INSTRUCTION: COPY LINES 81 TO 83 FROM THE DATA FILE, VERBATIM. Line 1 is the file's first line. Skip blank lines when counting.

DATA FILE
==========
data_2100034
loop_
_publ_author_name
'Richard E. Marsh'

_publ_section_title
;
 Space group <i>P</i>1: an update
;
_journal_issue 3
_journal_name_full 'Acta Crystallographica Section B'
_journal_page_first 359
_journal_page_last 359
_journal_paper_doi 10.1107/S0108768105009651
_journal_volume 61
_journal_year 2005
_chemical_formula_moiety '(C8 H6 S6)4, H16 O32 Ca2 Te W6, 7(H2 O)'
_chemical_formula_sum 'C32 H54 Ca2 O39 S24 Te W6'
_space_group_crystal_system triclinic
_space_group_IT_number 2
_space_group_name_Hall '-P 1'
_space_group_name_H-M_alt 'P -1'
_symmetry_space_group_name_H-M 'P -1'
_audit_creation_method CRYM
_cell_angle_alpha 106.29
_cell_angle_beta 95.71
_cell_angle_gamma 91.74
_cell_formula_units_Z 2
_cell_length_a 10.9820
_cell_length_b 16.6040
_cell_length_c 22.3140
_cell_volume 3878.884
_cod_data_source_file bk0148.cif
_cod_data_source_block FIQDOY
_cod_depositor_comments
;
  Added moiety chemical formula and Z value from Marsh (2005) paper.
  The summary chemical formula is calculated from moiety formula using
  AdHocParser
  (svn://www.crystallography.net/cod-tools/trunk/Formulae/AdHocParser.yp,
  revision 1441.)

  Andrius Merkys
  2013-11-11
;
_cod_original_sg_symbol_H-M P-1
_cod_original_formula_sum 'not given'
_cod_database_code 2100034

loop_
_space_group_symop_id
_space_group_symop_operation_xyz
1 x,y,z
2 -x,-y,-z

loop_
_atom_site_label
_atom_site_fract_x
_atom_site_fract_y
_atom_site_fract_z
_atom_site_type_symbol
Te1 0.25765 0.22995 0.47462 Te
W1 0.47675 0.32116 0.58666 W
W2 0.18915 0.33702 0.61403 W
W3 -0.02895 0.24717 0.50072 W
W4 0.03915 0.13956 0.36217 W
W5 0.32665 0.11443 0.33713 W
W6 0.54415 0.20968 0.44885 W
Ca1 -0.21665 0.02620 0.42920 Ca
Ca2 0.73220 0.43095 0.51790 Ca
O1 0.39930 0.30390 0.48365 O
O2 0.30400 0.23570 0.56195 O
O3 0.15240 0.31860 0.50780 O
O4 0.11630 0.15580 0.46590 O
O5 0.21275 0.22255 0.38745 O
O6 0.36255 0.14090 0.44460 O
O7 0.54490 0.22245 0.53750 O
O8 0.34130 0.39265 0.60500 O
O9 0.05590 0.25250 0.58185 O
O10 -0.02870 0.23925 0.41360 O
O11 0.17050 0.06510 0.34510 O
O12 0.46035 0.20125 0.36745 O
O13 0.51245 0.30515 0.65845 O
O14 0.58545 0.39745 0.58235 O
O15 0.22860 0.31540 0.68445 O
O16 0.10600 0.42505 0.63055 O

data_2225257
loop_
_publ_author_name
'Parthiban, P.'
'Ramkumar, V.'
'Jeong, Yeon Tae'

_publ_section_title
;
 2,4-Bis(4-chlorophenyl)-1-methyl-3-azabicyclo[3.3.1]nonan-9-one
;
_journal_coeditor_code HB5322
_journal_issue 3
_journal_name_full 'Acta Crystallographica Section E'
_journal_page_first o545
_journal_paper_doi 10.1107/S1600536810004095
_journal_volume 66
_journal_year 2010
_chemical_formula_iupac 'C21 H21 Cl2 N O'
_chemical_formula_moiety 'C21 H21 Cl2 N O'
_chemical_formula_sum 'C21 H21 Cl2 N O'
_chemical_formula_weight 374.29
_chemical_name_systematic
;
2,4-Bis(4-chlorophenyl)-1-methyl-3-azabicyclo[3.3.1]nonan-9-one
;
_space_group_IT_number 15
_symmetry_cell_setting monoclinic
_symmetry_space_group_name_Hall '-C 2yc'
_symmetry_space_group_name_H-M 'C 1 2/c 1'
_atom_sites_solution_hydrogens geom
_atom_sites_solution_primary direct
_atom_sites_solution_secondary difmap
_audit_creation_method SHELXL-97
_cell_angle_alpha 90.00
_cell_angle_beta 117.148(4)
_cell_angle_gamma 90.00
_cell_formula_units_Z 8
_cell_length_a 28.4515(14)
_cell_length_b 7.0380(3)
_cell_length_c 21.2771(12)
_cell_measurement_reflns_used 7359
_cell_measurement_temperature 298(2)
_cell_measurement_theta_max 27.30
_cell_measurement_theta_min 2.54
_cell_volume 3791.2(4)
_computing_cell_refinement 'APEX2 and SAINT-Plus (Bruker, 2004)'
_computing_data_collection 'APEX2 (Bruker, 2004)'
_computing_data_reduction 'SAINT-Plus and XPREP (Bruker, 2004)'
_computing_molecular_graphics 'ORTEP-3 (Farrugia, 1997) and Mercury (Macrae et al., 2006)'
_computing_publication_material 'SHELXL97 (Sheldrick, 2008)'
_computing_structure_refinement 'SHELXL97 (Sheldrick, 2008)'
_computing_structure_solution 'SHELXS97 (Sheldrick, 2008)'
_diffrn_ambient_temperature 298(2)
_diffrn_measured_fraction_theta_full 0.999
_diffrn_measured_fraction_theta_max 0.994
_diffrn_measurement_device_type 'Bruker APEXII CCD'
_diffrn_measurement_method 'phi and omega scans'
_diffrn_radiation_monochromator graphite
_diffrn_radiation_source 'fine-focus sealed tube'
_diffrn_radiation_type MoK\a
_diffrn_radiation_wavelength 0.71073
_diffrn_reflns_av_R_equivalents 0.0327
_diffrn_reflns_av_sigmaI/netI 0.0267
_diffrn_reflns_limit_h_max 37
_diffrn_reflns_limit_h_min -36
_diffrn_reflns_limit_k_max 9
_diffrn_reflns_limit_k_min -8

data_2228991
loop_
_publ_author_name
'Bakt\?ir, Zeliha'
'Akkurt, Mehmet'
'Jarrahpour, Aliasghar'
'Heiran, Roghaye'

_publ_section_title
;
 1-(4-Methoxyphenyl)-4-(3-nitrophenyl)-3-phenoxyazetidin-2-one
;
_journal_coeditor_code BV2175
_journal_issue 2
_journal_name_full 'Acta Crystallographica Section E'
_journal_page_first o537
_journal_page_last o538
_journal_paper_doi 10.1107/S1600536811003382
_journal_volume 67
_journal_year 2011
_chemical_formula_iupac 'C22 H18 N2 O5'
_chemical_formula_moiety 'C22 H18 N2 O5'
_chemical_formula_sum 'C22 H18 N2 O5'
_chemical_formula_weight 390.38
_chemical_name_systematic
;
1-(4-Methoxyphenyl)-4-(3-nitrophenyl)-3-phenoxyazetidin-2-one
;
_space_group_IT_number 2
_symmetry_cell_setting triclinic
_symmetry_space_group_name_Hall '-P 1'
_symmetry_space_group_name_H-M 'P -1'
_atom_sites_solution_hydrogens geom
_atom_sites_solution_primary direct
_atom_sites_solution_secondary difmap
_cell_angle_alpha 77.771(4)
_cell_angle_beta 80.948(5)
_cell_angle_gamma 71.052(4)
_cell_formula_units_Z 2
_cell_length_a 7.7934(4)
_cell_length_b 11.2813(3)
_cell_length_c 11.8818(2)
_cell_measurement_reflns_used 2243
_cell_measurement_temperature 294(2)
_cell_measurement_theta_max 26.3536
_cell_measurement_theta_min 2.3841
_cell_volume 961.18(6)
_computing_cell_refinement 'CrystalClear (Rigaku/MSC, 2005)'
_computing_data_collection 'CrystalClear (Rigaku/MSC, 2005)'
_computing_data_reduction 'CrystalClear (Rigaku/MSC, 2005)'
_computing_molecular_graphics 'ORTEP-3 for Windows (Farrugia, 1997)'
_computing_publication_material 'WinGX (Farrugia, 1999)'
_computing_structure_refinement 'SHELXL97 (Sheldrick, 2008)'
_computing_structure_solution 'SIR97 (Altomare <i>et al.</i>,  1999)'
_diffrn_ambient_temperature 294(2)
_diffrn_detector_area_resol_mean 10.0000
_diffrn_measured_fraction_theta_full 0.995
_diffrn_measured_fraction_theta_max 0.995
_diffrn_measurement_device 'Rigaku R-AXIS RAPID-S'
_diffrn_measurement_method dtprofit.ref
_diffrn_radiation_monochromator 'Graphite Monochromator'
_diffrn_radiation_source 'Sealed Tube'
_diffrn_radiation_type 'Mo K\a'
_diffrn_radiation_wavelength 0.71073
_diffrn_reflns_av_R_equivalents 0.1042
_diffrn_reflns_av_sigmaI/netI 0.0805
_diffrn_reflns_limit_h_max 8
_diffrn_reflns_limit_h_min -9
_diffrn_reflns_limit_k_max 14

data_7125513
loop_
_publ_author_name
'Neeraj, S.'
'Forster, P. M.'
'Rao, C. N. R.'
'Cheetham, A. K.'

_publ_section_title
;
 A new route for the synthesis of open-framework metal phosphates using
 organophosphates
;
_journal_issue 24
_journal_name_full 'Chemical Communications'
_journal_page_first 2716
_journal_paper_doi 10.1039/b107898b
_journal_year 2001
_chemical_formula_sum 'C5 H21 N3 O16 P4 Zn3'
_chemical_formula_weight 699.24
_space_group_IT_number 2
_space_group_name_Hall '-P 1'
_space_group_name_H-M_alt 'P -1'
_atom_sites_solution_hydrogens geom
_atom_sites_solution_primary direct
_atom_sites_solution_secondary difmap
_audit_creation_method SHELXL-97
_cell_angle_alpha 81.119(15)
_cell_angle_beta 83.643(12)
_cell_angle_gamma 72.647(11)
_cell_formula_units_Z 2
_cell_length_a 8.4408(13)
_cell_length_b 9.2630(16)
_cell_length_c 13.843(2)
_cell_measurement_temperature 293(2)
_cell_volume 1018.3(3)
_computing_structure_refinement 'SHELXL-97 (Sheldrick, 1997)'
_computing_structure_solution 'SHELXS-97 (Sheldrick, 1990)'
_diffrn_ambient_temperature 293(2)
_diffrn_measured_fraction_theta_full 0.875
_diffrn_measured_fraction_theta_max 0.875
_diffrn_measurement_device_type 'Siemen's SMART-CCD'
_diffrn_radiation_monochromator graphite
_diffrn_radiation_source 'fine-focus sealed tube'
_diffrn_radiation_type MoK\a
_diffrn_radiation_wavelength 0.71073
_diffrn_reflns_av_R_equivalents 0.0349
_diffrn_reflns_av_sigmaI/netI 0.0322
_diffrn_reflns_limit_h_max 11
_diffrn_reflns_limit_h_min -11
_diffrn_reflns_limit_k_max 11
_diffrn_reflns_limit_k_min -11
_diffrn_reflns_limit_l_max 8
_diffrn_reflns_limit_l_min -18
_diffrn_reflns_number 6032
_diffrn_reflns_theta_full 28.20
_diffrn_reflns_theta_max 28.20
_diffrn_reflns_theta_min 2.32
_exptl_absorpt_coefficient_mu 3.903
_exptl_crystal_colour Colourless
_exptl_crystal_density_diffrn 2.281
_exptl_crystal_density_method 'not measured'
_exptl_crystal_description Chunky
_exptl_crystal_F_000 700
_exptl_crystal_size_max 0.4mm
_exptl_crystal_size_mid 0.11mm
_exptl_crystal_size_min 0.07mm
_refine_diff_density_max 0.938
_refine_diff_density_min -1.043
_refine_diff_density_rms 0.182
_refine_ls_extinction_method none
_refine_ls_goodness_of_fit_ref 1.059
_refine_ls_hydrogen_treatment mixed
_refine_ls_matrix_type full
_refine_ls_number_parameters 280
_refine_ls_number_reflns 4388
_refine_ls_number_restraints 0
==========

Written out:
O15 0.22860 0.31540 0.68445 O
O16 0.10600 0.42505 0.63055 O

data_2225257